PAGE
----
Also typical of the Ramsay Way are the generous amuse gueules; including the signature aubergine purée, which must feel more at home in the Middle East than in Mayfair. Two hand-made potato crisps sandwich a smear of foie gras in the perfect meeting of the everyday and the exotic, while choux pastry balls filled with truffled cream cheese are like savoury bliss bombs.
Next comes a chilled but still intense gazpacho broth, which is ceremoniously poured at the table over freshly diced cucumber and tomato.
It is something of a ritual with me in a Ramsay establishment to unwittingly order the one dish that most resembles the complimentary appetiser, and yep, I've done it again. A vine-tomato minestrone (£8.50) is another tomato-based broth, although it far exceeds its job description by being a clear, flavour-packed tomato tea broth in which float tiny white beans, crunchy little bibs and bobs of celery, carrot and zucchini, a spinach-filled tortellini, and a roasted langoustine. This is minestrone refined into something altogether dazzling.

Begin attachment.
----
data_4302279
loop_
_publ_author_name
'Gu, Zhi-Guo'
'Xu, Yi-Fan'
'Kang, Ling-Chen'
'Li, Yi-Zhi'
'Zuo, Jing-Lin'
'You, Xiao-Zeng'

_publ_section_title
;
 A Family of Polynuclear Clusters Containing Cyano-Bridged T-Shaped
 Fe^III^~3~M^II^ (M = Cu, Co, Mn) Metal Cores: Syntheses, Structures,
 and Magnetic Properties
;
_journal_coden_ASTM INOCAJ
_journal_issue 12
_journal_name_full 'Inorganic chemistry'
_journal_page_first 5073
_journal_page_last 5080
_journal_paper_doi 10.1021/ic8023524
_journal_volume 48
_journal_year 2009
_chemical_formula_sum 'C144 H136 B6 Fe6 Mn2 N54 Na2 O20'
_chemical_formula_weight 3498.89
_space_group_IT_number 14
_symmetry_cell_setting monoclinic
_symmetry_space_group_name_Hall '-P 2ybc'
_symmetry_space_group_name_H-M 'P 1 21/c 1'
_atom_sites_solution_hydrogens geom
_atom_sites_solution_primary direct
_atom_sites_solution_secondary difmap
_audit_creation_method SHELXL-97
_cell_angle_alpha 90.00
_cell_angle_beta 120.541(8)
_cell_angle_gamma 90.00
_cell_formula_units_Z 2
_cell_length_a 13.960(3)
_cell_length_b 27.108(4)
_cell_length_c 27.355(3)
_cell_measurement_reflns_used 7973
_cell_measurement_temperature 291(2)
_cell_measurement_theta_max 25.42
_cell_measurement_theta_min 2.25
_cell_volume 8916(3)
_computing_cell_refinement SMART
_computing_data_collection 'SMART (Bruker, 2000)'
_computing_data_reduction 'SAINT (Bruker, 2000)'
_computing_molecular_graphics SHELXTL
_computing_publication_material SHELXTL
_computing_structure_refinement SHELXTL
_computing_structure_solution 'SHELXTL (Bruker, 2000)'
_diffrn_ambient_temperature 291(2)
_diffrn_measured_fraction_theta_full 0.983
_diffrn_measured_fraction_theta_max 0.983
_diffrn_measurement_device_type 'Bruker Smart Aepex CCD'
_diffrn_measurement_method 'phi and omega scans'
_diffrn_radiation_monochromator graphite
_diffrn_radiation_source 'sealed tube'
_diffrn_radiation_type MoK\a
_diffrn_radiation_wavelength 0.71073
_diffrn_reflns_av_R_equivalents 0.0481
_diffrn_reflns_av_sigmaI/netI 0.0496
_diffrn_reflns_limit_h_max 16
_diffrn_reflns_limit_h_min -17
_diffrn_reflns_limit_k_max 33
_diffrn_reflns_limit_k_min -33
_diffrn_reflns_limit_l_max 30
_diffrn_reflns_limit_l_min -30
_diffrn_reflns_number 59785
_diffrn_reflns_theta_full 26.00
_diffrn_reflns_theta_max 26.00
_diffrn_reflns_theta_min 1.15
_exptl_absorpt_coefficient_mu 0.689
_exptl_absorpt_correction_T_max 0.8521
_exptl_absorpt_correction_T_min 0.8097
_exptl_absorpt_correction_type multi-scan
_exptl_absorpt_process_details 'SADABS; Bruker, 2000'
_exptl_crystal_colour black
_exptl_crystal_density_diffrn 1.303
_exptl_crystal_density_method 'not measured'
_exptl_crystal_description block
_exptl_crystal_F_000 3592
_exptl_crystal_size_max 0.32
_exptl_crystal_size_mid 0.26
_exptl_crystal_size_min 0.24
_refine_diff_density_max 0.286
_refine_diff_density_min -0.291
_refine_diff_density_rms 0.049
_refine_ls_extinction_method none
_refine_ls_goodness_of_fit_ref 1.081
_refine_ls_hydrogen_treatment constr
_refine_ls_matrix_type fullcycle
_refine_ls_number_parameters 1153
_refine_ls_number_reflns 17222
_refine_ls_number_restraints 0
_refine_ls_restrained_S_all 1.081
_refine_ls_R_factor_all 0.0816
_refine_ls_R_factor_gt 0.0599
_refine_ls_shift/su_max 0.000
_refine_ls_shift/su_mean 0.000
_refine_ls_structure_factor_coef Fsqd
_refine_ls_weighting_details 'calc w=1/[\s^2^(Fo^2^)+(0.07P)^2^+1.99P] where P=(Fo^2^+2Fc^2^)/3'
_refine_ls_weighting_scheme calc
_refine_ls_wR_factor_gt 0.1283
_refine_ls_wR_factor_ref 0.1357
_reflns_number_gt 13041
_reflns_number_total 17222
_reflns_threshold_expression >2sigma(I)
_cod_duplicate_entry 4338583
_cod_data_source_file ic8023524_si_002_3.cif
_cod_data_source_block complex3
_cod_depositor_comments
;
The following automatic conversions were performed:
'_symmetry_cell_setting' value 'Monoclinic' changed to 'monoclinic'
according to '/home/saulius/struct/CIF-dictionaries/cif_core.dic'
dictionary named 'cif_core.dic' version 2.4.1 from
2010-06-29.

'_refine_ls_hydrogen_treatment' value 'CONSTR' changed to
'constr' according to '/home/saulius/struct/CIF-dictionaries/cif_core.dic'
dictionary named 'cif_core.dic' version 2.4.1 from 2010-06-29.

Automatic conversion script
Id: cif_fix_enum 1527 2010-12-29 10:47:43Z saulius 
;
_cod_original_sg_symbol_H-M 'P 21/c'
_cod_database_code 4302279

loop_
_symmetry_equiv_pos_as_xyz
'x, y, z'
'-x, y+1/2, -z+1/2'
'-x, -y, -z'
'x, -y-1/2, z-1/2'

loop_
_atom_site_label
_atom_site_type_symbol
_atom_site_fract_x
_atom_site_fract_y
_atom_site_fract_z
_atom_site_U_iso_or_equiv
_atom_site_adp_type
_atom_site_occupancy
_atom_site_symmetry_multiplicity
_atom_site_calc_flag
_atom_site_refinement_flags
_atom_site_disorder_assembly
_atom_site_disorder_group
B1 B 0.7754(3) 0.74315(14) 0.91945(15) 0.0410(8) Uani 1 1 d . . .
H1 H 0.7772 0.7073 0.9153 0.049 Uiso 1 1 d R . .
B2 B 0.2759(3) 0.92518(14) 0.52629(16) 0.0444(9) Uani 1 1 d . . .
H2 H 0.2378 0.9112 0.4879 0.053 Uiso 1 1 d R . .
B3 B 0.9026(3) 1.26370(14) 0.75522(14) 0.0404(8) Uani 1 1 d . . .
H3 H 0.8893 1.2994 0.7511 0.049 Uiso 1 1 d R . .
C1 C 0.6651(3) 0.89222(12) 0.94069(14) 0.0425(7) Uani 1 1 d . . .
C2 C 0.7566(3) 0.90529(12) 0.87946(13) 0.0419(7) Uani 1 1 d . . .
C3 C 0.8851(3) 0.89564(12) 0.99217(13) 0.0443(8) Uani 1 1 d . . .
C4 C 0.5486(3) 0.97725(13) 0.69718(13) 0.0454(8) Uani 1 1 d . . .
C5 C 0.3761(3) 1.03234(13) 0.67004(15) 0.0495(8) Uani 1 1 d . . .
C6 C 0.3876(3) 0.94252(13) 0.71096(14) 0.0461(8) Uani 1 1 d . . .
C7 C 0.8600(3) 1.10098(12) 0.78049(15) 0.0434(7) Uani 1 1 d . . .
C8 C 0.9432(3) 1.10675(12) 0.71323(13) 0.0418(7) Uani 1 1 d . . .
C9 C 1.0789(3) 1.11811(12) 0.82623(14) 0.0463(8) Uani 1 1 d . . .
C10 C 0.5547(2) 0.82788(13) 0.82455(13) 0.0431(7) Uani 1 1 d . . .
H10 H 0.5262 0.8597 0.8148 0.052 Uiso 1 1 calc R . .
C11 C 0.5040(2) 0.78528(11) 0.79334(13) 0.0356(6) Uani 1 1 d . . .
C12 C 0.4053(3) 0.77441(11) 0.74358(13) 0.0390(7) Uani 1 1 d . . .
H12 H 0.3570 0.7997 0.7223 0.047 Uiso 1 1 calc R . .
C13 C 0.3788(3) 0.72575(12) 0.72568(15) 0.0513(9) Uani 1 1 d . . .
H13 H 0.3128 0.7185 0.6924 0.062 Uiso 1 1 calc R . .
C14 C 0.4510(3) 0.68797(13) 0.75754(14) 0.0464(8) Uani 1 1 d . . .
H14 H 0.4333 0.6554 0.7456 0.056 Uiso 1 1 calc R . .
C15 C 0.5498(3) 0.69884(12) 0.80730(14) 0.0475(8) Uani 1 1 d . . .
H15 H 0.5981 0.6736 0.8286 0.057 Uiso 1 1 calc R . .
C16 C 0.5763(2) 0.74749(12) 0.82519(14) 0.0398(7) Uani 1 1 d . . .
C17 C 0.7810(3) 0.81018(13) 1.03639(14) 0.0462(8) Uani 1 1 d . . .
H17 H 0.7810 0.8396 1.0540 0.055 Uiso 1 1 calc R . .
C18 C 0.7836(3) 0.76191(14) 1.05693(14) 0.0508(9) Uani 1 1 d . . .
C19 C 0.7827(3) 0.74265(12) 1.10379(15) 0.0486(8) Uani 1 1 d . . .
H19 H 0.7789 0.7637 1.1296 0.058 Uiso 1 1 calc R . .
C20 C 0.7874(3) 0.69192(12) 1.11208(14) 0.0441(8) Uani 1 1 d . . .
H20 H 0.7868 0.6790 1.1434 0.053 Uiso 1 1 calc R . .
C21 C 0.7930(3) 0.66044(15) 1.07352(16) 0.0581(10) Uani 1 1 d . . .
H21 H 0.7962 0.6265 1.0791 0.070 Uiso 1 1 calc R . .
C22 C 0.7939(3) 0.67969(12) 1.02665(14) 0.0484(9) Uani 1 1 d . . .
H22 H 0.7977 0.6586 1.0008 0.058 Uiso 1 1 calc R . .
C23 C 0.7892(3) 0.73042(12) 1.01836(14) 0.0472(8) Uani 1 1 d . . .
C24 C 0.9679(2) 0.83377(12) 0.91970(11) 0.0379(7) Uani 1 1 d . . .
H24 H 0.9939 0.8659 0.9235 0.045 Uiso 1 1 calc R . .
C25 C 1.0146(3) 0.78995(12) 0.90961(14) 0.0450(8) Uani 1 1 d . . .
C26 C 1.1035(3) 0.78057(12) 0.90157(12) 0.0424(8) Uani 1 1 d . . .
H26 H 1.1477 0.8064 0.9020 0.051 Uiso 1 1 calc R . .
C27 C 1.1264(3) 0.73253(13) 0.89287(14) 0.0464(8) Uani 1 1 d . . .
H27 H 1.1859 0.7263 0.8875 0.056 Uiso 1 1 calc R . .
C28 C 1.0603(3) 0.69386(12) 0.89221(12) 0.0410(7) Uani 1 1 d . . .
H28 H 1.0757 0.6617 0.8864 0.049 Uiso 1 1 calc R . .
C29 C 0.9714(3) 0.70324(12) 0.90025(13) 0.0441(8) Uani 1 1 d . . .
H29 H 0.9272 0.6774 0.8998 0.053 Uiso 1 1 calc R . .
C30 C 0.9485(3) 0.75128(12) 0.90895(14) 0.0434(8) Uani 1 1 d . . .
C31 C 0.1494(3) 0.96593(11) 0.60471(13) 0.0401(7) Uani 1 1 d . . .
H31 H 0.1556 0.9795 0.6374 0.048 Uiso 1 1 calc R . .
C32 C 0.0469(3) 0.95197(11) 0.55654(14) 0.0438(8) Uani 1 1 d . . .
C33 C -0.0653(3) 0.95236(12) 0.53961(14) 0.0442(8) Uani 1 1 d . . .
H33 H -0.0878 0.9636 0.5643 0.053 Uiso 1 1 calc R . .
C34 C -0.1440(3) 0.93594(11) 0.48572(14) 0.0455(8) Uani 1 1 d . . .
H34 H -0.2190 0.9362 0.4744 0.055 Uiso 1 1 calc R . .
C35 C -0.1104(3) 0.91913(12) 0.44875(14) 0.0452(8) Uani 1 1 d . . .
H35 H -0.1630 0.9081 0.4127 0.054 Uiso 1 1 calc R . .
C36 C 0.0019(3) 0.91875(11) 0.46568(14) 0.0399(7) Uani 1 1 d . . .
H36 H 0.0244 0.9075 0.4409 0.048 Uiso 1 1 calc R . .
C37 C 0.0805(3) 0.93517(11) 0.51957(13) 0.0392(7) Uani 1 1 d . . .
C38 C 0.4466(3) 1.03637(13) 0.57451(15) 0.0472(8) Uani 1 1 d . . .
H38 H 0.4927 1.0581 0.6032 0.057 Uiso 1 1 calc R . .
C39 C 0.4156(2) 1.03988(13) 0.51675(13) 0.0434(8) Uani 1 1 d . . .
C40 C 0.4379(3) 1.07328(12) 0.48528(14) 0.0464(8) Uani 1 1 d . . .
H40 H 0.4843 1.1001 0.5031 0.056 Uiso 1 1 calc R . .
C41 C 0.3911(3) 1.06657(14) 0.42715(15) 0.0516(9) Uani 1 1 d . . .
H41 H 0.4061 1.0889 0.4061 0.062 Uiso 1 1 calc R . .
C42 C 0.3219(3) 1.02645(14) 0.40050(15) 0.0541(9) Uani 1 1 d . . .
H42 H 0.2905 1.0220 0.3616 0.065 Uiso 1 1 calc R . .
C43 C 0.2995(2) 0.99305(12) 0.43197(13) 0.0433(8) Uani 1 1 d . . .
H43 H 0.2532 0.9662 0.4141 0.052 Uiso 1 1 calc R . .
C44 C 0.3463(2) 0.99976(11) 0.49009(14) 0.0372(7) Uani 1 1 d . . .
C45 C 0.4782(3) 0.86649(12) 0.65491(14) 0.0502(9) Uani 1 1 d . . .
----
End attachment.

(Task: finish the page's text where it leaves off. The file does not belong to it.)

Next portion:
Another showstopper is the roasted fillet of red mullet (£11), a luscious piece of fish topped with a dollop of olive tapenade, and bottomed with rich, red tomato-based ratatouille. It is chaperoned by three little yabbies (Australian crayfish) that are sweet and fresh, with none of the bland muddiness often encountered in a yabbie.
You could bankrupt yourself ordering wine in Dubai. Only hotels are allowed to sell alcohol, and even then it carries ferociously taxed mark-ups. At Verre, you could speed up the process by indulging in the Latour 1982 for £2,924 or the Petrus 1975 for £4,723. Even a relatively modest, if perfectly pleasant, Villa Maria Cellar Selection Pinot Noir is a hefty £55.